No more than 25% of non-mission-essential personnel can return to duty, and maximum use of telework will still be emphasized, according to the release, and all personnel will continue to be required to practice social distancing, good hygiene and appropriate mask wear.

City of Arvada cancels Fourth of July fireworks show

The City of Arvada canceled its Fourth of July fireworks display, according to a release, due to public health concerns.

Instead, the city is encouraging residents to take part in a "porch festival." The release said the city is inviting Arvadans to decorate their front porches, balconies or driveways in red, white and blue and to share their photos on social media. Posts tagged with #ArvadaPorchFest will be eligible for a special prize, according to the release.

State labor department: 500,000 unemployment claims filed

CDLE said Friday that nearly 500,000 claims for unemployment insurance have been filed since March 15 and that CDLE has paid out about $1.5 billion in benefits.

Those were the latest numbers shared during a virtual town hall Friday morning. State labor department officials answered questions and covered topics, such as how to apply for unemployment benefits and receive payments.

CDLE has added a series of videos and chatbot functionality to its website at coloradoui.gov to answer many of the most frequently asked questions.

The labor department will reopen soon to in-person appointments at its downtown location, 251 E. 12th Ave. Appointments will be limited to 40 to 50 per day. The application to schedule an employment will be available on the CDLE website starting June 1, for appointments starting June 8.

RELATED: How the Colorado unemployment office is responding to refusals to return to work

Colorado allocating up to $275 million to local governments from the Coronavirus Relief Fund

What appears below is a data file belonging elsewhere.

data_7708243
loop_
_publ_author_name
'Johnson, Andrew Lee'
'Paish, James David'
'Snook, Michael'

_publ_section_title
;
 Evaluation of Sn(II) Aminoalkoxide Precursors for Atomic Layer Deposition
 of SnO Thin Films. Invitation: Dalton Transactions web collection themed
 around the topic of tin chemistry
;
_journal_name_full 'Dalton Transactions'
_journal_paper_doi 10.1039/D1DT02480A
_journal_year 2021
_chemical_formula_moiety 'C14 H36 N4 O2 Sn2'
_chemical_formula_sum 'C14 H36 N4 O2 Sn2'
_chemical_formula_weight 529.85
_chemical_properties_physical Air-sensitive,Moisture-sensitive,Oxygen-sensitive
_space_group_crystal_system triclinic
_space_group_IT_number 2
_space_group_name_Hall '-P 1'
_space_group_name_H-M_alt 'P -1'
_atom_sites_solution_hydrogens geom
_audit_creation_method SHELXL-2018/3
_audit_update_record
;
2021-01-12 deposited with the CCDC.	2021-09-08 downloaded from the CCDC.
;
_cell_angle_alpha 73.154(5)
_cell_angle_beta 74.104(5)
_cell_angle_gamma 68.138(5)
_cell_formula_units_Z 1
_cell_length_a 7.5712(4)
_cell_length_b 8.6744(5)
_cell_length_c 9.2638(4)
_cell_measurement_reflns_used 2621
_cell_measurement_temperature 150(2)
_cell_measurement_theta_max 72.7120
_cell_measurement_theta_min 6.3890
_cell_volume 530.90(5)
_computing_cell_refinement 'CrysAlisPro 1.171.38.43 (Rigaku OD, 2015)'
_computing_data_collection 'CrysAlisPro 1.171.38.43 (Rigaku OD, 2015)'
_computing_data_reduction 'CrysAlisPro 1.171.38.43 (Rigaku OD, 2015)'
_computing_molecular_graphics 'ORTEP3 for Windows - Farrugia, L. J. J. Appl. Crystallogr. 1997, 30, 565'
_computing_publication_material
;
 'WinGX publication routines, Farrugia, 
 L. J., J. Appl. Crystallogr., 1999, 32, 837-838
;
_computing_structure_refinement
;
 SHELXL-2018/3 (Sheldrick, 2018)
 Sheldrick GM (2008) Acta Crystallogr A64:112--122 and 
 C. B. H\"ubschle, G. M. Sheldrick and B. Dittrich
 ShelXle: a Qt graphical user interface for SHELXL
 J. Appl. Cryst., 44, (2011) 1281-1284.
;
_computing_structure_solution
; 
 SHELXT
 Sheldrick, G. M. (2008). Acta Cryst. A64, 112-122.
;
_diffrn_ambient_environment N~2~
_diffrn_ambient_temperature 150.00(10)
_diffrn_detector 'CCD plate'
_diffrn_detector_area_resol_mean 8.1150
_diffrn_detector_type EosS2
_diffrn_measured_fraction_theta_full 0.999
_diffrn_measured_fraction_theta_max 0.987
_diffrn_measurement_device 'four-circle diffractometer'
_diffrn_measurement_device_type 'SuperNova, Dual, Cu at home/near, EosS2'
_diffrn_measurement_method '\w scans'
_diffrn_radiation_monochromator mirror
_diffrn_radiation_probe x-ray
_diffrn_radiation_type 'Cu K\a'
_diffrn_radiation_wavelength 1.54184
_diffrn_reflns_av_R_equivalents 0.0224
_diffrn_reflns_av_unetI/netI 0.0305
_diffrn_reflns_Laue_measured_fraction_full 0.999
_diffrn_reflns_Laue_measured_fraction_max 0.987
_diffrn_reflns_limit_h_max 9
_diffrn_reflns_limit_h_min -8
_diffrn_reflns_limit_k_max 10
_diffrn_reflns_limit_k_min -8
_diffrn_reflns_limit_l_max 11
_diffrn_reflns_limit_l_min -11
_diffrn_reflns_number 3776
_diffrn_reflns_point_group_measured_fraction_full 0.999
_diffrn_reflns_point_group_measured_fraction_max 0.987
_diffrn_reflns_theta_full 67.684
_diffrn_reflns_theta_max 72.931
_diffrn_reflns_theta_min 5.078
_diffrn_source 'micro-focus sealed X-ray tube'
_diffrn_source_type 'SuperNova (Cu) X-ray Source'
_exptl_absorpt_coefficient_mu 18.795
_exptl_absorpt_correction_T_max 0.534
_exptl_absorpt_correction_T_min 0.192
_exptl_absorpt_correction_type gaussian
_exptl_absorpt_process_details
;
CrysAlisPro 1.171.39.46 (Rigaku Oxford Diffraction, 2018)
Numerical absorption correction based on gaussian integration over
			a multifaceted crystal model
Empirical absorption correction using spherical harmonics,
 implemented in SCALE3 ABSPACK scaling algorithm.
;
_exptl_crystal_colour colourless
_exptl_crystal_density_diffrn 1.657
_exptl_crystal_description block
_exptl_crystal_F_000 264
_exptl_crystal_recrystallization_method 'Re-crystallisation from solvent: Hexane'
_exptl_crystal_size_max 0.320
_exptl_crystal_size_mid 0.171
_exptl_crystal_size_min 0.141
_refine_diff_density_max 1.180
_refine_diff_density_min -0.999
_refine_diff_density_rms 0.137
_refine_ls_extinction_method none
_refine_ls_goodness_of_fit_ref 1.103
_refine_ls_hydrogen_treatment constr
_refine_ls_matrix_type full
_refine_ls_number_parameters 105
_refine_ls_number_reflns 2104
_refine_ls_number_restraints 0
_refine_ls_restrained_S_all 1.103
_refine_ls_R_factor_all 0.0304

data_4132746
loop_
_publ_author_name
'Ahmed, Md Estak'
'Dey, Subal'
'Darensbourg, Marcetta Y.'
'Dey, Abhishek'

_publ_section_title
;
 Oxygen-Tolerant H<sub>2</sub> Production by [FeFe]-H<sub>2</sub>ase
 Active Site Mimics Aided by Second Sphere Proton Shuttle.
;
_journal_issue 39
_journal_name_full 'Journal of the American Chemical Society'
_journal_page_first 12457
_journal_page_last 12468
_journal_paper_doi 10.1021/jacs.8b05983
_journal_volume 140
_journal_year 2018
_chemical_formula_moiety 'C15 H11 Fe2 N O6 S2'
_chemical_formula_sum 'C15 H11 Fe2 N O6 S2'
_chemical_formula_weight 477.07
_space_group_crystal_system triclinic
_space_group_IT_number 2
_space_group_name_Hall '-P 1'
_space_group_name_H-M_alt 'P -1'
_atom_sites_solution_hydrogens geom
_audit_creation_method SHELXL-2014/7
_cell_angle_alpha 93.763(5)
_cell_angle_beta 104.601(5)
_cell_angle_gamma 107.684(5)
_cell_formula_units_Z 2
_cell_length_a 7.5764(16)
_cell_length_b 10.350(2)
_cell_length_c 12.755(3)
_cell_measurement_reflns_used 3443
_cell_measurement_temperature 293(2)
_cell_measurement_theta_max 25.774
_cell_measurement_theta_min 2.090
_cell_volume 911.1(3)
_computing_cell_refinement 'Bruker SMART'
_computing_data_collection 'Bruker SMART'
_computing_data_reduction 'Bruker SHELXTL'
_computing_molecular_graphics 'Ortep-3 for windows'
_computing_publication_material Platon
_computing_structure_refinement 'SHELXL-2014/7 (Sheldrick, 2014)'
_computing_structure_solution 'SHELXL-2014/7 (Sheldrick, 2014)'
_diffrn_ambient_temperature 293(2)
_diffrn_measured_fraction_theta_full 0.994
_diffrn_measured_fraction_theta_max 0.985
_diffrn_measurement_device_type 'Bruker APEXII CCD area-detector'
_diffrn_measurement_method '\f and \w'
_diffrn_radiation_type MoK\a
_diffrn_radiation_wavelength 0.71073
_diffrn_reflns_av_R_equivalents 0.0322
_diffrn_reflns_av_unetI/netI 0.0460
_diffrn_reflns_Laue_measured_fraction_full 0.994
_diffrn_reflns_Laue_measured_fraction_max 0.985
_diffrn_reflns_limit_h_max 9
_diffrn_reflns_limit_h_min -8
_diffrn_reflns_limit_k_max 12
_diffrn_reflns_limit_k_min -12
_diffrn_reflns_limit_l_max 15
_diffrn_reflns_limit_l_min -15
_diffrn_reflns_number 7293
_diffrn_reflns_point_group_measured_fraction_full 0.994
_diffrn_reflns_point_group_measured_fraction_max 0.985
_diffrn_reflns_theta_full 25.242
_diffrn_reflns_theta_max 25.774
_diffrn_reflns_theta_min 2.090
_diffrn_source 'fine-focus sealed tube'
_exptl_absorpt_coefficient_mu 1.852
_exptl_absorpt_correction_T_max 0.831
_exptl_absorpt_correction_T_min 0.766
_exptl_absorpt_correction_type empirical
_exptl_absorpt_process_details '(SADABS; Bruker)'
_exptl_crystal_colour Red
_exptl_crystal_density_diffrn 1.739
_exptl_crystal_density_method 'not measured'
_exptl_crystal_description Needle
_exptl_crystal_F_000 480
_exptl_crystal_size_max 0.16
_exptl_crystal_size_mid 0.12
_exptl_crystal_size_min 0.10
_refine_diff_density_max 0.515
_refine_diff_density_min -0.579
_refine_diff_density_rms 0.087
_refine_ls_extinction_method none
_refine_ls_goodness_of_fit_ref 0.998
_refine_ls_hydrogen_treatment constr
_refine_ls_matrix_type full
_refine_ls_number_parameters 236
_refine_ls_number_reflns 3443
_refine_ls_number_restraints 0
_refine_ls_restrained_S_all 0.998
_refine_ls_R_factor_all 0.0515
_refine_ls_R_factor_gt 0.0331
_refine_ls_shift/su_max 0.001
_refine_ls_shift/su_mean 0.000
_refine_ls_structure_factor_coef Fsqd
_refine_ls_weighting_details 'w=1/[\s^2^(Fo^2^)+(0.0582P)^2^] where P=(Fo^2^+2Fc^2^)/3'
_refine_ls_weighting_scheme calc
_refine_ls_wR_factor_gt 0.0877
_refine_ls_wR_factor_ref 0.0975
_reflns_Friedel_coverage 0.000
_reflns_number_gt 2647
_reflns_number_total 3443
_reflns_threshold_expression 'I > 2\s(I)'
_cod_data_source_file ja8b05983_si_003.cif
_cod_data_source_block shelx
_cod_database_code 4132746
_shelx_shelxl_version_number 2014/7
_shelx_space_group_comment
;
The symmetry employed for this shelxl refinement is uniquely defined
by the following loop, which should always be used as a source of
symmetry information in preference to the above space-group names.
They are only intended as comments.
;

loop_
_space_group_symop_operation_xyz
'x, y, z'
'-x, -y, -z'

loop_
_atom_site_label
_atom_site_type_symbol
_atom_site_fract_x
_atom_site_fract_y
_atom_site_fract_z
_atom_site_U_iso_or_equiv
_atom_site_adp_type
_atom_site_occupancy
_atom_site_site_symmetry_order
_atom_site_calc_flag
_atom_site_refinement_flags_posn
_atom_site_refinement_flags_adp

The Colorado Department of Local Affairs will allocate up to $275 million to local governments across the state from the Coronavirus Relief Fund, a federal fund under the CARES Act.

Local governments will receive reimbursements for expenditures incurred as of March 1 due to the COVID-19 pandemic that were not accounted for in the most recent local budgets.

“We understand that local governments in Colorado have been challenged like never before due to this pandemic,” said DOLA Executive Director Rick M. Garcia. “We are resolved to provide this crucial assistance in a quick and efficient manner to those who need it.”

Coronavirus cases in Colorado

CDPHE on May 15 changed the way it was reporting data in two ways:

  • The number of deaths among people with COVID-19. This represents the total number of deaths reported among people who have COVID-19, but COVID-19 may not have been the cause of death listed on the death certificate. This information is required by the Centers for Disease Control and Prevention (CDC) and is crucial for public health surveillance, as it provides more information about disease transmission and can help identify risk factors among all deaths across populations.